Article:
Bash for Buddies a fundraising bonanza, raises more than $1 million | AspenTimes.com
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Bash for Buddies a fundraising bonanza, raises more than $1 million

The Buddy Program’s annual Bash for the Buddies event brought in over $1 million for the program earlier this month.

This year, the theme for the July 8 event was “Mardi Gras in the Mountains,” featuring a live concert by Big Sam’s Funky Nation from New Orleans. The Merry Go Ranch, home of event hosts Gail and Lenny “Boogie” Weinglass, was decorated and catered to match the theme.

“We had feedback from a number of people that it was the best bash they’ve attended,” said Kathryn Sansone, the Buddy Program’s development director.



The Buddy Program aims to “empower youth through mentoring experiences to achieve their full potential” through the four programs it runs in Aspen, Snowmass Village, Woody Creek, Basalt, Carbondale and Rifle, according to Sansone. The most prominent program pairs adults with local youth to provide mentorship several times per month. Other programs include a school-based program with adult volunteers and a peer-to-peer program where high schoolers mentor elementary and middle school students. 

The Buddy Program’s newest development is the LEAD Program, a year-long group mentoring program that focuses on teaching high-schoolers outdoor leadership skills and building mentor relationships. Students go on weekend outings, as well as attend in-class sessions in Basalt and Rifle.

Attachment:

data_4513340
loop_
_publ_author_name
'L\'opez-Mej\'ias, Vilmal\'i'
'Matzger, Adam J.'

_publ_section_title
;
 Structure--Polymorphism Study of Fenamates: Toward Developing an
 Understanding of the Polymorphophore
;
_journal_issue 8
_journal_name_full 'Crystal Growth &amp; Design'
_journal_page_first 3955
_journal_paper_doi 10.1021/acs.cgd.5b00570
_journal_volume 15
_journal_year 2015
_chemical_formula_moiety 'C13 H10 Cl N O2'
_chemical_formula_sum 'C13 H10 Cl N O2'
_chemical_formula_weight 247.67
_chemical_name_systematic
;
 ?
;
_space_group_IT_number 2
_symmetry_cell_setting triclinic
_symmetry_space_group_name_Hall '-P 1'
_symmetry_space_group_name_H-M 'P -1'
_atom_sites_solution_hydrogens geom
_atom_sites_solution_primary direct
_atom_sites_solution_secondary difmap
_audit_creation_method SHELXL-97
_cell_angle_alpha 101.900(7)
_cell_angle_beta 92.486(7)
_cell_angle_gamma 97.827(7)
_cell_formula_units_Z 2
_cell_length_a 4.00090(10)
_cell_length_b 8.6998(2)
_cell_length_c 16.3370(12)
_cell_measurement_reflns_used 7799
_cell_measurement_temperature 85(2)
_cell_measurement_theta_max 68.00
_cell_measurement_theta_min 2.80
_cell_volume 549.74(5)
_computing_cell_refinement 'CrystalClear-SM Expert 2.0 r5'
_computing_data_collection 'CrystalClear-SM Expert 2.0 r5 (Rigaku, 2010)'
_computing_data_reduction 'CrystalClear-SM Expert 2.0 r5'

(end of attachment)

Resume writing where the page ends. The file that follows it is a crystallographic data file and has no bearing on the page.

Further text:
“They are the heart of this organization, the volunteers and the youth that we serve,” Sansone said.

The Bash for the Buddies is the program’s largest fundraiser of the year, bringing in more than half of the Buddy Program’s annual fundraising goal of $1.8 million. The event brought in over $500,000 through the paddle raise auction, in addition to the proceeds collected from ticket sales.

“It’s a very important part of our fundraising each year,” Sansone said. “We were not anticipating bringing in this much at the event, and so we are so thankful to our donors that they were so generous and believed in the mission of the organization.”

This year, the event was smaller than it has been in the past, with 350 guests at the sold-out outdoor event rather than the typical 500. The change came after a scaled-down event last year due to COVID-19. 

“We decided to keep the smaller structure, and we are seeing that that is actually working for us,” Sansone said. “It was a little more intimate; it allowed people to talk to everybody, and we were really excited.”

The Buddy Program’s next goal is to recruit more male volunteers and volunteers from the midvalley area, according to Sansone.

“The more people within the community we have involved, the more our organization thrives and the more the youth thrive,” Sansone said. “The volunteers are the reason we meet our mission.”

Anna Meyer is an editorial intern at The Aspen Times this summer. She will be a sophomore at Vassar College in the fall.

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